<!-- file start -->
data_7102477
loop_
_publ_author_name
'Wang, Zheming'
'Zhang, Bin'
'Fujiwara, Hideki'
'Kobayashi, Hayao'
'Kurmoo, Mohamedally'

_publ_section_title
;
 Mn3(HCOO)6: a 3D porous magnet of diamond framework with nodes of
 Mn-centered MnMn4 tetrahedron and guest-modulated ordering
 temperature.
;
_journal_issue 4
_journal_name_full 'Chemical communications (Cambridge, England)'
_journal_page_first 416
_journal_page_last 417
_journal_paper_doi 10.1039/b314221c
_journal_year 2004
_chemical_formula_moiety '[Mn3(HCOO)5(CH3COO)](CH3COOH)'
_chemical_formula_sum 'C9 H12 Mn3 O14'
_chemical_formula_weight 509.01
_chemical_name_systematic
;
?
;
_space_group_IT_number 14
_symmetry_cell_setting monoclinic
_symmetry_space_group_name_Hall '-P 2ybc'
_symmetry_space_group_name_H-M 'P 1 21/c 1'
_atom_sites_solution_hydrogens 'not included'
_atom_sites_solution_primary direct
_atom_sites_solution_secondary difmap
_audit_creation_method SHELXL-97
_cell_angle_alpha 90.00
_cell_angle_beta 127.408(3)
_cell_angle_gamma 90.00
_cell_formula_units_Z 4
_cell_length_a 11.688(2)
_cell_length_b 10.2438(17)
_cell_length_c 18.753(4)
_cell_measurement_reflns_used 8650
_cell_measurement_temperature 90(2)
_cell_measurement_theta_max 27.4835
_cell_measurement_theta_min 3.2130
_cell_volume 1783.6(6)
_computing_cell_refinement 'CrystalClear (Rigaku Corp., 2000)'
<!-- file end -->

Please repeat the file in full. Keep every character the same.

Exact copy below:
data_7102477
loop_
_publ_author_name
'Wang, Zheming'
'Zhang, Bin'
'Fujiwara, Hideki'
'Kobayashi, Hayao'
'Kurmoo, Mohamedally'

_publ_section_title
;
 Mn3(HCOO)6: a 3D porous magnet of diamond framework with nodes of
 Mn-centered MnMn4 tetrahedron and guest-modulated ordering
 temperature.
;
_journal_issue 4
_journal_name_full 'Chemical communications (Cambridge, England)'
_journal_page_first 416
_journal_page_last 417
_journal_paper_doi 10.1039/b314221c
_journal_year 2004
_chemical_formula_moiety '[Mn3(HCOO)5(CH3COO)](CH3COOH)'
_chemical_formula_sum 'C9 H12 Mn3 O14'
_chemical_formula_weight 509.01
_chemical_name_systematic
;
?
;
_space_group_IT_number 14
_symmetry_cell_setting monoclinic
_symmetry_space_group_name_Hall '-P 2ybc'
_symmetry_space_group_name_H-M 'P 1 21/c 1'
_atom_sites_solution_hydrogens 'not included'
_atom_sites_solution_primary direct
_atom_sites_solution_secondary difmap
_audit_creation_method SHELXL-97
_cell_angle_alpha 90.00
_cell_angle_beta 127.408(3)
_cell_angle_gamma 90.00
_cell_formula_units_Z 4
_cell_length_a 11.688(2)
_cell_length_b 10.2438(17)
_cell_length_c 18.753(4)
_cell_measurement_reflns_used 8650
_cell_measurement_temperature 90(2)
_cell_measurement_theta_max 27.4835
_cell_measurement_theta_min 3.2130
_cell_volume 1783.6(6)
_computing_cell_refinement 'CrystalClear (Rigaku Corp., 2000)'